Eric’s family is going after Kouri’s business, Kouri Richens Realty (KRR), KPCW says. The business held a deed to a Francis’ Frontier Cottages neighborhood home until last week, when Kouri’s brother transferred the property ownership back to their mother.

The lawsuit documents, obtained by KPCW, state that Kouri started KRR on April 26, 2019, in order to “facilitate her business of buying and selling (flipping) houses.” They further allege that Kouri was stealing money from Eric to “help infuse” KRR with more funds and alleviate her other financial issues.

Photo byImage by Steve Buissinne from Pixabay

“By the end of 2021, KRR was approximately $6,000,000 in debt, and KRR’s bank account was overdrawn by approximately $22,000,” the documents claim, adding that Kouri allegedly paid thousands of dollars a day to pay her debts and overdraft fees.

Kouri is accused of wrongfully taking what the documents call “Other Estate Property,” which includes “contents of Eric’s safe; theater room furniture, an electric motorcycle, a flatbed trailer, and other personal items,” valued at about $300,000. She allegedly moved some of these funds into her business, as well.

“As of February 2022, Kouri or her business owed at least $1,800,000 to hard money lenders, and in the days prior to Eric’s death, she had at least seven phone calls with one or more of those lenders,” the documents continue.

The lawsuit called the transfer of ownership on the Darden home a “sham” and allege the family “jointly devised a scheme to siphon assets from [KRR] so as to hinder, delay, and defraud” them.

Lisa Darden, Kouri’s mother, said the home was always hers, not her daughter’s, and the transfer ensured the books would reflect this, KPCW says. The lawsuit from Eric’s family claims this transfer of ownership wasn’t valid and is part of a civil conspiracy.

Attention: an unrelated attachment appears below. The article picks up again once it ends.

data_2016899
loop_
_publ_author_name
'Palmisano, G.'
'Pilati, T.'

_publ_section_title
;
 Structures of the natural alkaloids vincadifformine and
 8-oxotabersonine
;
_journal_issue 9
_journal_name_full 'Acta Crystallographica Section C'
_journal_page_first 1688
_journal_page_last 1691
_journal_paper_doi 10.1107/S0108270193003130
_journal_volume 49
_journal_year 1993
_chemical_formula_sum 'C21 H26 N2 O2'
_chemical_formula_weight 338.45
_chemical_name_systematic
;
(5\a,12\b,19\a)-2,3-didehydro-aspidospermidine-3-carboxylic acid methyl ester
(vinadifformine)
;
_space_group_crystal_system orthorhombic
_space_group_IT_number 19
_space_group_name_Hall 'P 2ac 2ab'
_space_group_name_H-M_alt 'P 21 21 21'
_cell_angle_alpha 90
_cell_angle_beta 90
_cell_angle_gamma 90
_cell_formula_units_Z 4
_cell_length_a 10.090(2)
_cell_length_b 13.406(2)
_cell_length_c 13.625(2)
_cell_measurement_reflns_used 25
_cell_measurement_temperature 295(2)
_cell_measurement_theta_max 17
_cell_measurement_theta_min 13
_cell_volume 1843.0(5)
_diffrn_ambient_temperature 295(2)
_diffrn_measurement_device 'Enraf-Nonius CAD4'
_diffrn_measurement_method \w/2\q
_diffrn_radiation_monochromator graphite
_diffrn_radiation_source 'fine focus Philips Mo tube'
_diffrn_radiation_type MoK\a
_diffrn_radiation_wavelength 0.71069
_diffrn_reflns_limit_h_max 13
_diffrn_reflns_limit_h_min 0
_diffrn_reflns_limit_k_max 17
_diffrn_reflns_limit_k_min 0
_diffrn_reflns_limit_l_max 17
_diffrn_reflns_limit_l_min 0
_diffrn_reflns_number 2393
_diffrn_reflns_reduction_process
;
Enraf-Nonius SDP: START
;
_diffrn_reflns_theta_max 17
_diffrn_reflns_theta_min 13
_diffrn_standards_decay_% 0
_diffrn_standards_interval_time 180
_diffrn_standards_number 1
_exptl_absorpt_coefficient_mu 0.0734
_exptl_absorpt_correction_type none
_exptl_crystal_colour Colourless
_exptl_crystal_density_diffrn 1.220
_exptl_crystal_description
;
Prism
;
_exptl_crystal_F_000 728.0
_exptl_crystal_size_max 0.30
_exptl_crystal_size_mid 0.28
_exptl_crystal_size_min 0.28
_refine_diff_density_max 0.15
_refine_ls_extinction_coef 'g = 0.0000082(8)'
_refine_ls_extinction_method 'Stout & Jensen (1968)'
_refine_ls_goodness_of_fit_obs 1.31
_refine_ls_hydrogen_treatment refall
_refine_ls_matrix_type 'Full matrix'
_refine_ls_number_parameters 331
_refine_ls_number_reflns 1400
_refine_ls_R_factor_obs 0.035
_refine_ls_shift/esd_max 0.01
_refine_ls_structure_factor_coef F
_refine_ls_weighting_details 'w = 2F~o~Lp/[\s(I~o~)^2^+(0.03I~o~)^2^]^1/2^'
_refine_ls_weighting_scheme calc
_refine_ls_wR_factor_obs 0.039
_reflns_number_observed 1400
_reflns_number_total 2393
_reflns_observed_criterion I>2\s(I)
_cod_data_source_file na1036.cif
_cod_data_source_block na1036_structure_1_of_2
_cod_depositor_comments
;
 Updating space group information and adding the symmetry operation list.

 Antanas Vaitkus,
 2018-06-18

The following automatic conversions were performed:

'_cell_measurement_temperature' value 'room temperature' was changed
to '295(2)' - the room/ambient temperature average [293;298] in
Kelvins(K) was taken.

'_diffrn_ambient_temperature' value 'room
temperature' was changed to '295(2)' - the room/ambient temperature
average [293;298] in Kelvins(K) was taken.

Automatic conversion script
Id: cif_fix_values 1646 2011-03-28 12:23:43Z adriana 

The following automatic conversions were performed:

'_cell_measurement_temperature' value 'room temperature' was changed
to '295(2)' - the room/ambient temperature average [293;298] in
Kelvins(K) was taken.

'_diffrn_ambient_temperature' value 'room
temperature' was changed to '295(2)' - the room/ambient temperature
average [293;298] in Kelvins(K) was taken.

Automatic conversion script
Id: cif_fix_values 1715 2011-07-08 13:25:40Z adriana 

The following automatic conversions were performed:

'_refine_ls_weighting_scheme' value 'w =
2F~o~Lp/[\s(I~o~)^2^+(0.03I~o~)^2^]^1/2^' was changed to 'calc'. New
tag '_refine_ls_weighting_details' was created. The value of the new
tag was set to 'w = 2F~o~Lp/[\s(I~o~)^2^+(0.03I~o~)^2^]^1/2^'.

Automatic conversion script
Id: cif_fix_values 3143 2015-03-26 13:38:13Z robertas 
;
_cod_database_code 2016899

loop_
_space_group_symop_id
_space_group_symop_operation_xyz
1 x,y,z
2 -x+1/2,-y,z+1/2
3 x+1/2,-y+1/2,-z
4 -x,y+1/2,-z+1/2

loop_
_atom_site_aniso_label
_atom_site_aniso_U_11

“It was totally legit. I just removed Kouri’s name off of my home,” Lisa claimed, adding that Eric’s family is “strictly out for money.”

Ronney Darden, Kouri’s brother, has been appointed the authorized representative of the business and the state of attorney since Kouri has been incarcerated, KPCW says. The transfer was completed through him. He doesn’t believe Eric’s sister, the power of attorney over the deceased’s estate, should be pursuing the house as an asset in the lawsuit.

“She's trying to take that away from her. And it's simply just because she and—unfortunately, that whole side of the family—is very narcissistic and greedy,” Ronney said.

Greg Skordas, the attorney representing Eric’s family, called the claims of greed “pathetic,” KPCW says.

Kouri was denied bail last month and remains in prison, charged with three counts of possession with intent to distribute a controlled substance, and one charge of first-degree aggravated murder, KPCW says.

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Long time true crime lover and blogger who has spent years reading and studying criminal psychology. I also write mystery fiction books, and have a diploma in journalism.